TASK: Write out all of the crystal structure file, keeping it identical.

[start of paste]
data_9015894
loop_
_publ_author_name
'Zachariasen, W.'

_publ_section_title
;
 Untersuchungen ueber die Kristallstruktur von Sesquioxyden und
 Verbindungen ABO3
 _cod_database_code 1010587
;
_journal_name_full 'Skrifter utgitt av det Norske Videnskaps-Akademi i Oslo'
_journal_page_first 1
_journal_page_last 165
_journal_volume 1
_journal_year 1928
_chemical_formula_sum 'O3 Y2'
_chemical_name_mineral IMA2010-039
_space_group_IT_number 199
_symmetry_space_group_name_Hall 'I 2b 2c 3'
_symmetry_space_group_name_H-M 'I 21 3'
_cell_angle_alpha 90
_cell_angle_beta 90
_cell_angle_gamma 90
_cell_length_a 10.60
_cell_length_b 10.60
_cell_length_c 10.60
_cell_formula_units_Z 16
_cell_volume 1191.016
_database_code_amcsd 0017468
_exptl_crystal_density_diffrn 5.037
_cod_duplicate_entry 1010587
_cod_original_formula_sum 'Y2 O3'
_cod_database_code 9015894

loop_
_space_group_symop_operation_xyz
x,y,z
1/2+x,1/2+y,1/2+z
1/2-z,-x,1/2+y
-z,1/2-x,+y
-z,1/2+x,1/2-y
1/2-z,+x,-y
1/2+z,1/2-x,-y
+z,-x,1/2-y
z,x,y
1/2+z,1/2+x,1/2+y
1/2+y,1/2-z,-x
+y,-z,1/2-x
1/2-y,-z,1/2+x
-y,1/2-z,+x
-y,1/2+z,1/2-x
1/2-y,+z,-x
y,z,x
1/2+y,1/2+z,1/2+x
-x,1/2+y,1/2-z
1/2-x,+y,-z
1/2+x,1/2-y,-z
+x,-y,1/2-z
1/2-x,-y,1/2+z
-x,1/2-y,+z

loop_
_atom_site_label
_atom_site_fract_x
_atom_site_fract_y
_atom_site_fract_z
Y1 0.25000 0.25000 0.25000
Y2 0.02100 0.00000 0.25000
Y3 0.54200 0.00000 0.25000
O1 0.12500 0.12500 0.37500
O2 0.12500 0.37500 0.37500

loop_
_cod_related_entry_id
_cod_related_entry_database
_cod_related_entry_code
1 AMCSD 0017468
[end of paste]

data_9015894
loop_
_publ_author_name
'Zachariasen, W.'

_publ_section_title
;
 Untersuchungen ueber die Kristallstruktur von Sesquioxyden und
 Verbindungen ABO3
 _cod_database_code 1010587
;
_journal_name_full 'Skrifter utgitt av det Norske Videnskaps-Akademi i Oslo'
_journal_page_first 1
_journal_page_last 165
_journal_volume 1
_journal_year 1928
_chemical_formula_sum 'O3 Y2'
_chemical_name_mineral IMA2010-039
_space_group_IT_number 199
_symmetry_space_group_name_Hall 'I 2b 2c 3'
_symmetry_space_group_name_H-M 'I 21 3'
_cell_angle_alpha 90
_cell_angle_beta 90
_cell_angle_gamma 90
_cell_length_a 10.60
_cell_length_b 10.60
_cell_length_c 10.60
_cell_formula_units_Z 16
_cell_volume 1191.016
_database_code_amcsd 0017468
_exptl_crystal_density_diffrn 5.037
_cod_duplicate_entry 1010587
_cod_original_formula_sum 'Y2 O3'
_cod_database_code 9015894

loop_
_space_group_symop_operation_xyz
x,y,z
1/2+x,1/2+y,1/2+z
1/2-z,-x,1/2+y
-z,1/2-x,+y
-z,1/2+x,1/2-y
1/2-z,+x,-y
1/2+z,1/2-x,-y
+z,-x,1/2-y
z,x,y
1/2+z,1/2+x,1/2+y
1/2+y,1/2-z,-x
+y,-z,1/2-x
1/2-y,-z,1/2+x
-y,1/2-z,+x
-y,1/2+z,1/2-x
1/2-y,+z,-x
y,z,x
1/2+y,1/2+z,1/2+x
-x,1/2+y,1/2-z
1/2-x,+y,-z
1/2+x,1/2-y,-z
+x,-y,1/2-z
1/2-x,-y,1/2+z
-x,1/2-y,+z

loop_
_atom_site_label
_atom_site_fract_x
_atom_site_fract_y
_atom_site_fract_z
Y1 0.25000 0.25000 0.25000
Y2 0.02100 0.00000 0.25000
Y3 0.54200 0.00000 0.25000
O1 0.12500 0.12500 0.37500
O2 0.12500 0.37500 0.37500

loop_
_cod_related_entry_id
_cod_related_entry_database
_cod_related_entry_code
1 AMCSD 0017468